tomato pinworm (Keiferia lycopersicella)

Tomato pinworm (Keiferia lycopersicella). Photo: Alton N. Sparks, Jr., University of Georgia,

Updated: February 20, 2023


  • Eggs: Minute, elliptical, light yellow or orange eggs, deposited in small groups of 3-7 on both upper and lower leaf surfaces. Eggs are very difficult to detect.
  • Larvae: Newly hatched larvae are tiny, yellowish-gray, with a brown head.  As larvae mature, they turn mottled orange-brown to purplish black and reach about 1/3” in length.
  • Pupae: Green at first, then turning brown, about 1/5” long.
  • Adults: Small grayish moth with fringed wings and a wingspan of about 1/2".
Tomato pinworm larva on leaf
Tomato pinworm (Keiferia lycopersicella) larva on leaf

Life cycle/habits

  • A hot region pest, tomato pinworms must overwinter in greenhouses or come in on shipped transplants. They are not common in Maryland.
  • 4-5 generations a year are possible, each having 4 larval instars (growth stages).
  • Young larvae tunnel into leaves and feed in leaf mines.
  • Later instars fold leaves and live and feed within the fold.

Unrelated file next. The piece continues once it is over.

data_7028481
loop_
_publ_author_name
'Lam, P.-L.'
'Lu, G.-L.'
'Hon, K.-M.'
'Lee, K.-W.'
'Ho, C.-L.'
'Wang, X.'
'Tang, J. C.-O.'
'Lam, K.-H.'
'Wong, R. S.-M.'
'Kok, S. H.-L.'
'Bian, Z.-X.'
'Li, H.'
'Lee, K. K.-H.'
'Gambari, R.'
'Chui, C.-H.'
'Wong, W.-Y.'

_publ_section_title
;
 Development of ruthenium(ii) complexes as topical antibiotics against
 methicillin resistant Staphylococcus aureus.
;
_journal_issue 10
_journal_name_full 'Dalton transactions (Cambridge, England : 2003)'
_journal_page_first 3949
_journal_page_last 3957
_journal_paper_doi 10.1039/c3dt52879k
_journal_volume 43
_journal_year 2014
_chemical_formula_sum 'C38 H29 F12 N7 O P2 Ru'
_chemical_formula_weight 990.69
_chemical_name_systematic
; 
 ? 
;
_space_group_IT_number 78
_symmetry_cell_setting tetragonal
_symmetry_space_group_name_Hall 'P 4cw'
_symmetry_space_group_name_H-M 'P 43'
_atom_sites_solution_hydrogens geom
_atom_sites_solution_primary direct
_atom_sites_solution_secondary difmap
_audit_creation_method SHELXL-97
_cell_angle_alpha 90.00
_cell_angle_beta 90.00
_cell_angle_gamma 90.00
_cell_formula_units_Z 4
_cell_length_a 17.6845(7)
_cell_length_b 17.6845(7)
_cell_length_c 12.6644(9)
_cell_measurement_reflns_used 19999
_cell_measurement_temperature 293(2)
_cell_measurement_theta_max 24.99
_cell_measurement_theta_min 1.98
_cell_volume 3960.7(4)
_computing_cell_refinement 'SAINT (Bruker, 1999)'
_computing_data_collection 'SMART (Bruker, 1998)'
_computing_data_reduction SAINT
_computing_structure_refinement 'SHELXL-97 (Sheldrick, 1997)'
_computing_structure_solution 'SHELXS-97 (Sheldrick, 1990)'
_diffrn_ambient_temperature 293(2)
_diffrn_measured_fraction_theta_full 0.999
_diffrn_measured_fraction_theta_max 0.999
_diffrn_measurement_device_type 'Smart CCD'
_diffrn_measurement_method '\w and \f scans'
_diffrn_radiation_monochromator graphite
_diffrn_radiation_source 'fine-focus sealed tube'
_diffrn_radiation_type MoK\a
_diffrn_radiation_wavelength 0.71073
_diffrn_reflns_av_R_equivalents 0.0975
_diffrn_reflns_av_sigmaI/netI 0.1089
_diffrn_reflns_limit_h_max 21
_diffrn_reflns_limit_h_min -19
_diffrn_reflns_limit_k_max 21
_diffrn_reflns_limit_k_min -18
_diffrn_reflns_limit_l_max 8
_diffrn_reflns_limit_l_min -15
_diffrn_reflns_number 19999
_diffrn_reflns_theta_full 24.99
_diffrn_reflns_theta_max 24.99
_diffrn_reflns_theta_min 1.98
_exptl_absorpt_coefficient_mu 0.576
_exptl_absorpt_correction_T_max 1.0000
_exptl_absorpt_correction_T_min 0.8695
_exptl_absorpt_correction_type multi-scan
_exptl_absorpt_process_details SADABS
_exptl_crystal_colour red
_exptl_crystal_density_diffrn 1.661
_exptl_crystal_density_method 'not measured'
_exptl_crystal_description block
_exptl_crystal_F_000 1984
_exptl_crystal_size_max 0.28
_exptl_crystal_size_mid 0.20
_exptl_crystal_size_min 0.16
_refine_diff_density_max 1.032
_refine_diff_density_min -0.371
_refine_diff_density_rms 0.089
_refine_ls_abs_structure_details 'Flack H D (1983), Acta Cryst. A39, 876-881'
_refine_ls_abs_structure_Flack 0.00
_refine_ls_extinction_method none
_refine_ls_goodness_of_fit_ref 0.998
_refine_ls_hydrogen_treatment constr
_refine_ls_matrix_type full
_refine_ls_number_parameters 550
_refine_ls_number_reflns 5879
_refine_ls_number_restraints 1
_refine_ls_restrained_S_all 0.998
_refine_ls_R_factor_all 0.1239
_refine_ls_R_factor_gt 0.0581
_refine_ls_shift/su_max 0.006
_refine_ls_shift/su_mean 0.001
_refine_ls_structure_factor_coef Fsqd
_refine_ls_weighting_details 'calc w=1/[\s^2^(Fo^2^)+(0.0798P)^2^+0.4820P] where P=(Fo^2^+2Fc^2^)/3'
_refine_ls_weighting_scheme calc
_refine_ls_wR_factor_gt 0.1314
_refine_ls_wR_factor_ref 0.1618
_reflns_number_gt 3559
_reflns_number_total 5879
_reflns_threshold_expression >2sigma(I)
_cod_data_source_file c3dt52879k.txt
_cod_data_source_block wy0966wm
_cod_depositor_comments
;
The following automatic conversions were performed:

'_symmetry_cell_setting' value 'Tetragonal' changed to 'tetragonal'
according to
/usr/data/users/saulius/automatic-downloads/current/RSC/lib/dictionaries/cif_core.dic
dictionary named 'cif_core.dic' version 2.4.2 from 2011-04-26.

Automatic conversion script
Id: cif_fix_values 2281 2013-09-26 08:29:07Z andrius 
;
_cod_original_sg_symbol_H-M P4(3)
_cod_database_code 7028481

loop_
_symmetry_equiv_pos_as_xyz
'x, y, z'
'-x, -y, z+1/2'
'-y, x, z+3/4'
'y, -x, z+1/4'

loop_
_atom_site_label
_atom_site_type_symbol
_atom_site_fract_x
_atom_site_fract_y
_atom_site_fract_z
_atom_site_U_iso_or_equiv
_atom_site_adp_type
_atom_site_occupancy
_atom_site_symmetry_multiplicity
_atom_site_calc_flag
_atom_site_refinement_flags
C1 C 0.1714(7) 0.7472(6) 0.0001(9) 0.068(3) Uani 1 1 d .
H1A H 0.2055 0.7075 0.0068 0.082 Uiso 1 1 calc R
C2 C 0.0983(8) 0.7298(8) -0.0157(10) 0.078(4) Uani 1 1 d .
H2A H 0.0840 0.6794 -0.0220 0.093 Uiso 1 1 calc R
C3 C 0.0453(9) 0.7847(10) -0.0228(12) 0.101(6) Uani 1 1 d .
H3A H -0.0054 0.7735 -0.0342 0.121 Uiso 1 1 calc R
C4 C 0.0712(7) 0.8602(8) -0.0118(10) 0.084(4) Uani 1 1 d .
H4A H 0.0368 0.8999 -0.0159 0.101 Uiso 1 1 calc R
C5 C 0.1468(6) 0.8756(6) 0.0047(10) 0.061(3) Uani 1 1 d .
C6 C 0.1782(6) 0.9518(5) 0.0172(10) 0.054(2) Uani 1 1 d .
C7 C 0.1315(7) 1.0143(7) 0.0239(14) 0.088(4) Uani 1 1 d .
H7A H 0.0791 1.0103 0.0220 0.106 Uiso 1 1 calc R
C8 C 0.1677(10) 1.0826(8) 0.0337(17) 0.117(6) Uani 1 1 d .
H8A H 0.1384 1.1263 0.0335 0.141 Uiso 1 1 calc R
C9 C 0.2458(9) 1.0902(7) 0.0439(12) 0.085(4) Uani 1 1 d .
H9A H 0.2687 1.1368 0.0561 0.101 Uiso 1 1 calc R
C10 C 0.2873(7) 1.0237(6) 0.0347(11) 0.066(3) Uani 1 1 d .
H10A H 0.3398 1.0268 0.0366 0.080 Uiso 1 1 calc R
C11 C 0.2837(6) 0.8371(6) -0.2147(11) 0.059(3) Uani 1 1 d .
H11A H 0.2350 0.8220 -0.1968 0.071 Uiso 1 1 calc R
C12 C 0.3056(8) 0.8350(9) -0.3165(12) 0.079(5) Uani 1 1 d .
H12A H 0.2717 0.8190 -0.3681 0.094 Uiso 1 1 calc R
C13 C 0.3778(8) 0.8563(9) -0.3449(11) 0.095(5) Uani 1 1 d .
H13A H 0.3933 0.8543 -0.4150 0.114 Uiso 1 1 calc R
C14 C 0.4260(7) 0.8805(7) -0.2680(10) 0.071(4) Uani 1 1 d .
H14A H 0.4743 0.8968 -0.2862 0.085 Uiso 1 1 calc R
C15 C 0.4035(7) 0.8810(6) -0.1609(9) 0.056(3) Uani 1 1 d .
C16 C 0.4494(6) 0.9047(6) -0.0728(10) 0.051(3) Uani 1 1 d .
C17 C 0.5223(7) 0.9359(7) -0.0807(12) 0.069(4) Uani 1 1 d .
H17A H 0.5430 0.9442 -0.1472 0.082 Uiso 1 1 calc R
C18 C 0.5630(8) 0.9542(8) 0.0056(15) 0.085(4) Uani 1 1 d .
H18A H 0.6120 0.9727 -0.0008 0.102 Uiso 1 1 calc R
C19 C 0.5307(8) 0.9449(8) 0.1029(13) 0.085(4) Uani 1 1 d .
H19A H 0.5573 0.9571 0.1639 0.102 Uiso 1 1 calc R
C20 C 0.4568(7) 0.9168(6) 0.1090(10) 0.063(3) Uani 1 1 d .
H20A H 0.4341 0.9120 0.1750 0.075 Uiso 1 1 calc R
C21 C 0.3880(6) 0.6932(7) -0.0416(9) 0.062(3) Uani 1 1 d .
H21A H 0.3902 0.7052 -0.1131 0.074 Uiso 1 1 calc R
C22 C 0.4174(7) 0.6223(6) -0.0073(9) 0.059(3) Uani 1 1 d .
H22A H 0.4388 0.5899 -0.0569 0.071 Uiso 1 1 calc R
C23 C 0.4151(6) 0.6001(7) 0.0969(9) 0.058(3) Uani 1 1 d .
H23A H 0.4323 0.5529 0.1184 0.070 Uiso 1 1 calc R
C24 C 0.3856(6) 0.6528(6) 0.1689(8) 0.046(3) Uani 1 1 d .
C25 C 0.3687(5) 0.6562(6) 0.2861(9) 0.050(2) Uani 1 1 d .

• Older larvae may also tunnel into fruit, causing significant damage. 
  • Mature larvae drop to the soil on a silk thread, spin a loosely woven pupal cell mixed with soil particles, and pupate at or near the soil surface.
  • Moths are nocturnal with most mating occurring just after sunset.

Host plants

  • Tomato primarily, but also eggplant and potato, as well as some nightshade weeds.


  • Newly hatched larvae spin a shallow web covering where they mine into the leaf and then create narrow straight or serpentine mines as they tunnel through leaves.
  • Frass (insect poop) is deposited in a single mass at entrances of mines.
  • Older instars make blotch mines next to their leaf fold.
  • Most damage occurs when larvae enter fruit near the stem, mining just below the fruit surface or in the core.
Tomato pinworm
Tomato pinworm


  • Inspect transplants or young plants closely for serpentine or blotch mines, folded leaves, webbing, or frass deposits at leaf mines. Look under the calyx near fruit stems for tunnel entrance. Look for mine blotches under the fruit skin.


  • Purchase only clean transplants.
  • Handpick mined leaves and dispose of them in trash bags.
  • This pest has many wasp parasitoids.
  • Quickly use infested fruit.
  • Sanitation is very important: dispose of infested fruit or crop residues.